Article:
Thirty young scientists had a unique opportunity yesterday to present their research work to an audience of participants at the 66th Lindau Nobel Laureate Meeting. It was the first time that a poster session was held at the meeting. One hundred eighty of the 400 young participants from 80 countries had applied to partake. The topics covered precision measurements, quantum physics, astronomy, biophysics, high-energy physics and materials science. All 29 participating Nobel Laureates as well as all undergraduates, PhD candidates and postdocs present were entitled to vote for the best presentation.
"The presentations are very lively and really good. I am especially impressed by the expertise of two young scientists – their posters are about topics I am very familiar with," said French quantum physicist Serge Haroche. For research of the interactions between light and matter, Haroche was awarded the 2012 Nobel Prize in Physics together with the American David Wineland. The attendees at the session were treated to eye-catching posters with illustrations and graphs. In addition, the poster presenters had 90 minutes to explain and discuss their work and to field questions. The public was able to cast ballots to select the three best poster presentations. The winners will be announced at the end of the event on Friday and will be presented with a certificate.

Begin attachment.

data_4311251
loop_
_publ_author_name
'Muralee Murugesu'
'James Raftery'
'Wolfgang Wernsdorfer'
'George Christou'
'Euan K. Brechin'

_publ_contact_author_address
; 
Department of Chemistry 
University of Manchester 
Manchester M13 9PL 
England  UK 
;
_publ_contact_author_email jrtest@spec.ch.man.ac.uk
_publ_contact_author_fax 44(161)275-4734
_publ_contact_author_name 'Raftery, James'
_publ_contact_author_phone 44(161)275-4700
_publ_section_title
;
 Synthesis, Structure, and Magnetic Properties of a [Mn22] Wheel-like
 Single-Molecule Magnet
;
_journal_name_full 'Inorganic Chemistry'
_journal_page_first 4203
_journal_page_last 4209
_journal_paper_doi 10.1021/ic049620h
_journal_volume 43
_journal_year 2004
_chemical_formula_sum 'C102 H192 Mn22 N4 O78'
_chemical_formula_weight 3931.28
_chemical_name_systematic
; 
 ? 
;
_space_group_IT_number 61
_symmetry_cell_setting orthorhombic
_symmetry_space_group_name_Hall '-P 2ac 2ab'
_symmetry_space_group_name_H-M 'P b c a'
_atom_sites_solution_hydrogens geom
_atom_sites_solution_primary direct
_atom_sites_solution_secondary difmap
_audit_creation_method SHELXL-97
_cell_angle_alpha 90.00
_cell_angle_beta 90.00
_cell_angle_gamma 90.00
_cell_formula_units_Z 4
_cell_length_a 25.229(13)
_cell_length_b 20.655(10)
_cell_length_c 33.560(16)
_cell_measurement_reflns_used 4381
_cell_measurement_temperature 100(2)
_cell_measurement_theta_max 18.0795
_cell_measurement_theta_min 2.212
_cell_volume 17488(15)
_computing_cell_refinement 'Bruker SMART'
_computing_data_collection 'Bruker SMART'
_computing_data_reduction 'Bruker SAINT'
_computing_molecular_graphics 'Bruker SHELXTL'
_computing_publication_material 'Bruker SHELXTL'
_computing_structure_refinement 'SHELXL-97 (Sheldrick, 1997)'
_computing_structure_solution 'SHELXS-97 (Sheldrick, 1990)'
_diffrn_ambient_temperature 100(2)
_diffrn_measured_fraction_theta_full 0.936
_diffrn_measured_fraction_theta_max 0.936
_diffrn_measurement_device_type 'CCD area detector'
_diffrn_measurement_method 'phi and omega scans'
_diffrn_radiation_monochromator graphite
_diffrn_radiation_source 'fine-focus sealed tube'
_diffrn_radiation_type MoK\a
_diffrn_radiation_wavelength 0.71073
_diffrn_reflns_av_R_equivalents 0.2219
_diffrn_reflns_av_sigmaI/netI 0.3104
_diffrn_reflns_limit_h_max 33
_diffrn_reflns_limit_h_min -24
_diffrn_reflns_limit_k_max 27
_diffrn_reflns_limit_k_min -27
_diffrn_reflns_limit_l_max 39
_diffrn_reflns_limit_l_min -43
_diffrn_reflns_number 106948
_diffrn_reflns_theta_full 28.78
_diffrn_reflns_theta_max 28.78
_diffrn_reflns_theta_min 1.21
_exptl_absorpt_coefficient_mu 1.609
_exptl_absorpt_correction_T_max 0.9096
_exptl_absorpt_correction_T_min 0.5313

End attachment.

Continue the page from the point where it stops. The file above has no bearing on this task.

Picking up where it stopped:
The aim of introducing this event format, which is common at many scientific conferences, is to highlight the achievements of the young scientists. "We found it difficult to select 30 participants from 180 applicants, because all the submitted posters were of high scientific quality. The excellence of the young researchers was evident," said Council member Rainer Blatt of the Institute for Experimental Physics of Innsbruck University and the Institute for Quantum Optics and Quantum Information of the Austrian Academy of Sciences. Rainer Blatt is serving as Scientific Chairman of this year's meeting together with the astroparticle physicist Lars Bergström, who is a member of the Royal Swedish Academy of Sciences and since 2004 Secretary of the Nobel Prize Committee for Physics.
The Lindau Nobel Laureate Meeting has been held every year at Lake Constance since 1951. The Lindau Meetings provide a platform for Nobel Laureates and young scientists to exchange knowledge, ideas and experience. Established elements of the programme include lectures, discussions, master classes and panel discussions. The meetings focus alternately on physiology and medicine, on physics or on chemistry – the three natural science Nobel Prize disciplines. An interdisciplinary meeting revolving around all three natural sciences is held every five years. In addition, the Lindau Meeting on Economic Sciences is held every three years.